The Asian Physics Olympiad (APhO) will bring 200 of the region’s best and brightest teenagers from 25 countries to Australia for nine days of academic competitions and cultural activities from 5-13 May 2019.
The competition involves two 5-hour long exams of university standard, one theory and one practical. Each country sends a team of eight competitors. Exams are undertaken individually, with bronze, silver and gold medals awarded to high-scoring students.
Students will benefit from this unique experience as they battle it out to prove their mettle, at the same time boost self-esteem and make long lasting relationships and networks from all over the world.
The APhO will put students’ critical thinking and problem-solving skills centre stage with a wide range of fascinating exam tasks to inspire and challenge the science wiz in them.
APhO stands for the Asian Physics Olympiad. It is currently the premier physics competition for Asian countries. It is modeled after the International Physics Olympiad (IPhO), and demands a similar level of intellectual capability from the participants. The only difference between APhO and IPhO is that a nation team for APhO is composted of eight students at most, instead of five for IPhO. The contestants are expected to be selected from general or technical secondary schools of the respective participating countries. The age of the competitors should not exceed twenty on June 30th of the year of the competition.
The APhO has its origins in the International Physics Olympiad (IPhO), an annual event first started in Warsaw in 1967 as a premier physics competition for pre-university students from around the world. In 1999, the team leader of Indonesia, Dr. Yohanes Surya, together with the late President of IPhO, Prof. Waldemar Gorzkowski, undertook to create and organize the first Asian Physics Olympiad in April 2000 in Indonesia. This event attracted participation from 12 Asian countries. Its successful implementation has been followed by the subsequent host countries, Taiwan (2001), Singapore (2002), Thailand (2003), Vietnam (2004), Indonesia (2005, second time), Kazakhstan (2006), China (2007), Mongolia (2008), Thailand (2009, second time), Taiwan (2010, second time), Israel (2011), India (2012), Indonesia (2013, third time), and Singapore (2014, second time).
Source: Asian Physics Olympiad
Accepted on April 26, 2000 in Tangerang-Karawaci, Indonesia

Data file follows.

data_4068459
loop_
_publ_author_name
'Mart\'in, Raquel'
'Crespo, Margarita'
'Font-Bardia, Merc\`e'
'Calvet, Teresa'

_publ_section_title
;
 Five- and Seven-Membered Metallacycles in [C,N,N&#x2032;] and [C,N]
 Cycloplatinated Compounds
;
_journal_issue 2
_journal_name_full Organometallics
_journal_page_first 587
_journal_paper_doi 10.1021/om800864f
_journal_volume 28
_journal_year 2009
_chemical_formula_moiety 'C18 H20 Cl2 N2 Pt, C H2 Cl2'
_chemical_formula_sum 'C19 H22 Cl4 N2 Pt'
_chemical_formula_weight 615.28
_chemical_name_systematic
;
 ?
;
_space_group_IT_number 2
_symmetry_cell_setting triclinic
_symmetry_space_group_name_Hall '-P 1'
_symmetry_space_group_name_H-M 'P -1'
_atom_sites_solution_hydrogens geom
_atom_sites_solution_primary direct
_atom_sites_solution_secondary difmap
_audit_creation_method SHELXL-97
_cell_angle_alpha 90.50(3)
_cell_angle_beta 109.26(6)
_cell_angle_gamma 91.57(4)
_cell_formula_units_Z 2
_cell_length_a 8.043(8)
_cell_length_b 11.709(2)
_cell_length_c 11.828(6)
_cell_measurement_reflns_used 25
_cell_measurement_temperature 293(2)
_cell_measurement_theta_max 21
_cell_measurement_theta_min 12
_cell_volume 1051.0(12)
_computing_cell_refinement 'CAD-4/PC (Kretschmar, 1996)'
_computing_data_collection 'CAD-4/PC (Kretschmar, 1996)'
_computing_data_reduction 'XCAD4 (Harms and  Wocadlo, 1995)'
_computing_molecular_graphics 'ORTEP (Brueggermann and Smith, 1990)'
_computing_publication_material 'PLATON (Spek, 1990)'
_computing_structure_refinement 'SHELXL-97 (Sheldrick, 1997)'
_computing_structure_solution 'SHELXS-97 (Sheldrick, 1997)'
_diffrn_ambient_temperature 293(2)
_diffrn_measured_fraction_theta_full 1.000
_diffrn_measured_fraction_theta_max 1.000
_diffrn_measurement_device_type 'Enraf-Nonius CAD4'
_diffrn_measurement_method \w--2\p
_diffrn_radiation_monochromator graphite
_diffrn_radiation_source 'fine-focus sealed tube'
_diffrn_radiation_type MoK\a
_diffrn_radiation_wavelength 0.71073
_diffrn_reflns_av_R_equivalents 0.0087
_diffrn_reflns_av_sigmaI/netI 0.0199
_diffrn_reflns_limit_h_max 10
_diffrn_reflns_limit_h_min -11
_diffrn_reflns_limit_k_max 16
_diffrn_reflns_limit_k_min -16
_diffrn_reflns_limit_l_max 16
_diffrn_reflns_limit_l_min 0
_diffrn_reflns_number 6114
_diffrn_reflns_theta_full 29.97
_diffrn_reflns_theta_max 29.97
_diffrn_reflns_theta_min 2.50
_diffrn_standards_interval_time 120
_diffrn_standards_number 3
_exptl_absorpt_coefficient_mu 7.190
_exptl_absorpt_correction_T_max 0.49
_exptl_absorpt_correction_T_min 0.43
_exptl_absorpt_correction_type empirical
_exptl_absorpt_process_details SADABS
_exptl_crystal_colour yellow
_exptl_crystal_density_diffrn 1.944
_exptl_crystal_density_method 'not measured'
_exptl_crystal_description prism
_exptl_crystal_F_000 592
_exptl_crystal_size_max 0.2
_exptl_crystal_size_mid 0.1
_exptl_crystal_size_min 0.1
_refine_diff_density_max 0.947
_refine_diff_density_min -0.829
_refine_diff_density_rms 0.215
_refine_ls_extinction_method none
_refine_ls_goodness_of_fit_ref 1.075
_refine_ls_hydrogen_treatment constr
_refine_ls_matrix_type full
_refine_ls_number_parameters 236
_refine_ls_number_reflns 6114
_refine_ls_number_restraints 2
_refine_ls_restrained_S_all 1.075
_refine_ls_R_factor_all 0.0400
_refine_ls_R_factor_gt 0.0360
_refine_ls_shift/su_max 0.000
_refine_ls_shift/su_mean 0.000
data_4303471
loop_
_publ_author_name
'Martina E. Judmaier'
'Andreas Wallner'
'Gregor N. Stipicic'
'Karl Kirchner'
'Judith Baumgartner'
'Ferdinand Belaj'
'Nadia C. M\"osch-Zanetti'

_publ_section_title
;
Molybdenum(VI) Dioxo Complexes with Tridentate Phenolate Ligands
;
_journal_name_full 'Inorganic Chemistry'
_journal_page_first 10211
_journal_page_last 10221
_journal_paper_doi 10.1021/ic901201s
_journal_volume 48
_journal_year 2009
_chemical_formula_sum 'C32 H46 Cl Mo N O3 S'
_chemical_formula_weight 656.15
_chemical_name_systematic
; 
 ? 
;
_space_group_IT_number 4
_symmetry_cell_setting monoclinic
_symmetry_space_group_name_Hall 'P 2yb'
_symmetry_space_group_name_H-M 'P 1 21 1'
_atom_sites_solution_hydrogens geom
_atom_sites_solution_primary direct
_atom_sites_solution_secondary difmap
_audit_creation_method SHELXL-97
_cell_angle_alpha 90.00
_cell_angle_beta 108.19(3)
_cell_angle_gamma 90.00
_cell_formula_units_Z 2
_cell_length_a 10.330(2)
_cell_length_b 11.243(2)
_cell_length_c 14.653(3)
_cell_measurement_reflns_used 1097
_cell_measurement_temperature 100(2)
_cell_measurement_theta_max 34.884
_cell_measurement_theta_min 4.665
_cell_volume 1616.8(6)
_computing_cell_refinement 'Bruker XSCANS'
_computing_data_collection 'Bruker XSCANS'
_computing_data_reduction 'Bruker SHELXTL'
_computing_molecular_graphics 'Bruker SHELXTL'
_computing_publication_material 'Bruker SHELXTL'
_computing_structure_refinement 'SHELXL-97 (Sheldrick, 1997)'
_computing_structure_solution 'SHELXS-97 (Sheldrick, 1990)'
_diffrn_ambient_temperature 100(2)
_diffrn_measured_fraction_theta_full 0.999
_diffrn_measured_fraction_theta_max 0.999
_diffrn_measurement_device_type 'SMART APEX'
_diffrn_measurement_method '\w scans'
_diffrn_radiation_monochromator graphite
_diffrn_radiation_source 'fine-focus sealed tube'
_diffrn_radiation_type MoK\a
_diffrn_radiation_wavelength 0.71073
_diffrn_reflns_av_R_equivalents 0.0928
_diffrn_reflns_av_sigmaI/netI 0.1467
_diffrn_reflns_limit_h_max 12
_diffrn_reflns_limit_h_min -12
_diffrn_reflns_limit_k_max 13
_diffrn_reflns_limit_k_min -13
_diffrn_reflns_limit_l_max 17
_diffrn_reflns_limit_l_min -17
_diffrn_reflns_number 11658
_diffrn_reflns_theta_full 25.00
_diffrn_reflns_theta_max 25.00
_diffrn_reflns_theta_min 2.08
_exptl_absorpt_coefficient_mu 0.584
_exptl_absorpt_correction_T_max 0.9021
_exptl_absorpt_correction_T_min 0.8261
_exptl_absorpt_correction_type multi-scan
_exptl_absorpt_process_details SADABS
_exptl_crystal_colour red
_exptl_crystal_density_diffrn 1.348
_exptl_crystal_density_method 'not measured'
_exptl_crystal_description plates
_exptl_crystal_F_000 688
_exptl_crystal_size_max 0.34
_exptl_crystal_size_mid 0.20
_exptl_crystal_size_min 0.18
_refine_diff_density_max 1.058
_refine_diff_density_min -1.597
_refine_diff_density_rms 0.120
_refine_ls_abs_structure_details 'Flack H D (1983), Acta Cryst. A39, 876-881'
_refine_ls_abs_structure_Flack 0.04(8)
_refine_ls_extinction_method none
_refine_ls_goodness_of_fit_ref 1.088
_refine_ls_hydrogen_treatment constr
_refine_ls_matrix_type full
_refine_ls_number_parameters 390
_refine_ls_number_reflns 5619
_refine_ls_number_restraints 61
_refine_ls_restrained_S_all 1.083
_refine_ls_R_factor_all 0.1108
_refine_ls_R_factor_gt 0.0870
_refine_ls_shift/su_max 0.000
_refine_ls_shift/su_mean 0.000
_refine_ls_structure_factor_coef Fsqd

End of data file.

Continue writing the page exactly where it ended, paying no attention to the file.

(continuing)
First Revised on April 12, 2002 in Singapore
Second Revised on April 26, 2008 in Ulaanbaatar, Mongolia
Third Revised on May 17, 2014 in Singapore
In recognition of the importance of physics in all fields of science and technology, and the need to provide a comprehensive education for young people, as well as to foster closer international collaboration between Asian countries in Physics Education in high schools, an annual physics competition has been organized for high school students. This competition is called the “Asian Physics Olympiad” and it is an individual competition. By the term “Asian countries”, one should understand countries whose capitals are located in the region traditionally recognized as Asia or Australia (Australasia) or whose land areas are located largely (more than 50%) in Asia or Australasia.
The competition is organized by the Ministry of Education or another appropriate institution of one of the participating Asian countries, who will host the competition. Hereinunder, the term “Ministry of Education” is used in the above meaning. The organizing country is obliged to ensure equal participation of all the delegations, and to invite teams from all those countries that participated during the last three years. In addition, it has the right to invite other countries.
The Asian Physics Olympiad is a purely educational event. No country may have its team excluded from participation on any political grounds resulting from political tensions, lack of diplomatic relations, lack of recognition of some country by the government of the organizing country, imposed embargoes and similar reasons. When difficulties preclude formal invitation of the team representing a country, students from such a country should be invited to participate as individual members.
Within five years of its entry in the competition, a country should declare its intention to be the host for a future Olympiad. This declaration should propose a timetable so that a provisional list of the order of countries willing to arrange Olympiads can be compiled.
A country which refuses to organize the competition may be barred from participation, even if delegation from that country has taken part in previous competitions.
Any kind of religious or political propaganda against any other country at the Olympiad is forbidden. A country which violates this rule may be barred from participation.
The Ministries of Education of the participating countries, as a rule, assign the organization, preparation and execution of the competition to a physics society or another institution in the organizing country. The Ministry of Education of the organizing country shall notify the Ministries of Education of the participating countries of the name and address of the institution assigned to the organization of the competition.